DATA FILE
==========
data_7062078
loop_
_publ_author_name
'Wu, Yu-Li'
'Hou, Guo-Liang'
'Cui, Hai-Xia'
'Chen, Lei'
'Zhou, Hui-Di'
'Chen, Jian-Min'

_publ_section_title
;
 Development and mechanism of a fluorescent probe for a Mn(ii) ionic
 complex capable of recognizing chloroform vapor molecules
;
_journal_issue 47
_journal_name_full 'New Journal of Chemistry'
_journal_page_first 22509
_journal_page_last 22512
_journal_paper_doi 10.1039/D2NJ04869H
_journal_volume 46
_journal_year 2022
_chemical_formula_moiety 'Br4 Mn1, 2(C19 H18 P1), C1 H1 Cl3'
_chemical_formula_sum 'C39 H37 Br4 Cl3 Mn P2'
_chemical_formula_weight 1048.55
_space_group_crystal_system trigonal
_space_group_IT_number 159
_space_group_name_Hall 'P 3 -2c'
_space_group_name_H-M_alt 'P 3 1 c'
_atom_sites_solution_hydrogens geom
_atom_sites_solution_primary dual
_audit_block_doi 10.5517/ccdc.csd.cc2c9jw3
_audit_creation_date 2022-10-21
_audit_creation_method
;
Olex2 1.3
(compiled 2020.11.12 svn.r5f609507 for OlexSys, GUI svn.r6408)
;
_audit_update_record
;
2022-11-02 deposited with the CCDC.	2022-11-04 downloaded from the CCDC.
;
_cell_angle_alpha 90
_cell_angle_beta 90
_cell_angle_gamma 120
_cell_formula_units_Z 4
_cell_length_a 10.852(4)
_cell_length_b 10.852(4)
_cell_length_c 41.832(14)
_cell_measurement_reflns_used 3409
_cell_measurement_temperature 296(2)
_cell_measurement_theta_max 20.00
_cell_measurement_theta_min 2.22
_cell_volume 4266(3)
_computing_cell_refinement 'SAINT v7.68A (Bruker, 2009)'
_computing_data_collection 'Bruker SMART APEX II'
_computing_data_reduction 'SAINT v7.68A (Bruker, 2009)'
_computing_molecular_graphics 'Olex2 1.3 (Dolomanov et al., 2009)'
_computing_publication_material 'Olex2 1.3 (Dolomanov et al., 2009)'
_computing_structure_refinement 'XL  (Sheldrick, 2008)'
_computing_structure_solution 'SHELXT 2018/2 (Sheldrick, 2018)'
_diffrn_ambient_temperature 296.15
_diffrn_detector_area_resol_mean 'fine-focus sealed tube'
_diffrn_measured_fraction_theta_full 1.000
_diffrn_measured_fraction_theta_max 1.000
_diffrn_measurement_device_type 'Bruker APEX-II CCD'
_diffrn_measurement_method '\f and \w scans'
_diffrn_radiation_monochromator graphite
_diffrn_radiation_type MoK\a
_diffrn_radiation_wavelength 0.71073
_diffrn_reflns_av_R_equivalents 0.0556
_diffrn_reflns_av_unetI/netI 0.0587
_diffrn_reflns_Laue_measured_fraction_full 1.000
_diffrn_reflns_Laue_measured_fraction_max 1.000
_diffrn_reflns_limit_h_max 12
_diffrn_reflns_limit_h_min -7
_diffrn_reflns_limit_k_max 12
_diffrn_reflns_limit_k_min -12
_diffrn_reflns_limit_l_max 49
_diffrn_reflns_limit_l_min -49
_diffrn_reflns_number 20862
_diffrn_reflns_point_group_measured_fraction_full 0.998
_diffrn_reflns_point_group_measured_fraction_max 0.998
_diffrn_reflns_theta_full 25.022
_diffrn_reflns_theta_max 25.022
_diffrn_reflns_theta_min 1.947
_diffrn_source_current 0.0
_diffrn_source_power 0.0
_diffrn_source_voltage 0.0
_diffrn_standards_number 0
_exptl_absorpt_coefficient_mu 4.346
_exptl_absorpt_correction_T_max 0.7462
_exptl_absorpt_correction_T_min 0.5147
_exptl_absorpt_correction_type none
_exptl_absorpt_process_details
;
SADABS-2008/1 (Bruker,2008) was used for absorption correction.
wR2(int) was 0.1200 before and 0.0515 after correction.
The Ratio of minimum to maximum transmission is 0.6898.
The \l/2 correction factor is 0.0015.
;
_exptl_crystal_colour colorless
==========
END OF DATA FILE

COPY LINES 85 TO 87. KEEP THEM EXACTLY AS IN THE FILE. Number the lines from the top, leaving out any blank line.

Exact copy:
_diffrn_reflns_theta_min 1.947
_diffrn_source_current 0.0
_diffrn_source_power 0.0